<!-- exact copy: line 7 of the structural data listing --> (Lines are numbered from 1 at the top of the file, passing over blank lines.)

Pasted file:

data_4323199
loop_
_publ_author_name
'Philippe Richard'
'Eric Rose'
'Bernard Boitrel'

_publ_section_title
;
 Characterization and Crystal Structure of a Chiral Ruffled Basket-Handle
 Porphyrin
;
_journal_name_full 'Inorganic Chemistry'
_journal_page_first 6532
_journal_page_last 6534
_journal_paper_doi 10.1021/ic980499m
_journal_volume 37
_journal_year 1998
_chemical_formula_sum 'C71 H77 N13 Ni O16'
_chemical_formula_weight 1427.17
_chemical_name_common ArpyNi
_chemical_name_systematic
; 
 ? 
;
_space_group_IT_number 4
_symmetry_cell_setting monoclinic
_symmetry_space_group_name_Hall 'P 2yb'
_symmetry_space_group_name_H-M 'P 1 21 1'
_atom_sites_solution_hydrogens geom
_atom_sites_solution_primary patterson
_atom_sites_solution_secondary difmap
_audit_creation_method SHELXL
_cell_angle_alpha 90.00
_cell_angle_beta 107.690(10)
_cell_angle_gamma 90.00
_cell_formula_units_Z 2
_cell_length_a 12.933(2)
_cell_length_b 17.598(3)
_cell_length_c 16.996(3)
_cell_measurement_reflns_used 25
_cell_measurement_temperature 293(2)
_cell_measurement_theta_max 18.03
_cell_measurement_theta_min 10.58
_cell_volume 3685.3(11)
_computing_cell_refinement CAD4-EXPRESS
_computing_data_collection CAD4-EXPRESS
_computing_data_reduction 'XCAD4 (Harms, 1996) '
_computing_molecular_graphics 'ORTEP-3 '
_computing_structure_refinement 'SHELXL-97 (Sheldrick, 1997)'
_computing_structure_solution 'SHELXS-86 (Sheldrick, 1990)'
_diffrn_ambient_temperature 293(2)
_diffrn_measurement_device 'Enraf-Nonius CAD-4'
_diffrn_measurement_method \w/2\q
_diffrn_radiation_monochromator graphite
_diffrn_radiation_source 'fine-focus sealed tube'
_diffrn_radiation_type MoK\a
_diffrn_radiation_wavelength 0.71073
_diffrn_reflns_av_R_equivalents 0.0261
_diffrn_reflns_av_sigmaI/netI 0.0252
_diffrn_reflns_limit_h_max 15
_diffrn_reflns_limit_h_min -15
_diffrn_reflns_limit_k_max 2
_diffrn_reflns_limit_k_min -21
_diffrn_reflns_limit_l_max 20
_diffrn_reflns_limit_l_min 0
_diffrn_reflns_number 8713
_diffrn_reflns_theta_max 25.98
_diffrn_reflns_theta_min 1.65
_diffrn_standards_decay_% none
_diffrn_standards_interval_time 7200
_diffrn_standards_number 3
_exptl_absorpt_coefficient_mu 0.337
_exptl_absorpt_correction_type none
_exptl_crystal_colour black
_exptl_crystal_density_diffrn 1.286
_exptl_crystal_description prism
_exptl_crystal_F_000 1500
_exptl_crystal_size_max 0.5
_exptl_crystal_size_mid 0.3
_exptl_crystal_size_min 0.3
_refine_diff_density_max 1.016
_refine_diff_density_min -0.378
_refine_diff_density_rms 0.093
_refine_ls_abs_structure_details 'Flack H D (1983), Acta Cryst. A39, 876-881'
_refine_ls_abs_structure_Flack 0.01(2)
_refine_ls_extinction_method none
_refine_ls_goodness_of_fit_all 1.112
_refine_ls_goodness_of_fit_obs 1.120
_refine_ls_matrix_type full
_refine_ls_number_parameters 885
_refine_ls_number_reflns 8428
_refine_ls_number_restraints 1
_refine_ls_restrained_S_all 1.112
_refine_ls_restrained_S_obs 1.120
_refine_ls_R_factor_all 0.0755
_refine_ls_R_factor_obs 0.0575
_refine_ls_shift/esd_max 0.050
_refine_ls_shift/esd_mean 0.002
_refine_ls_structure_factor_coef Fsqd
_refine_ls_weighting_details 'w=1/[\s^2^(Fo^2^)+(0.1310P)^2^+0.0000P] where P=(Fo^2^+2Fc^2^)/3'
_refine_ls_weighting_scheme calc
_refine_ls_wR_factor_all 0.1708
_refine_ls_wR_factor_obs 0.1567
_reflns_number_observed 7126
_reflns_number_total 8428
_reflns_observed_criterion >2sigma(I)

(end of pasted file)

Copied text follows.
_publ_section_title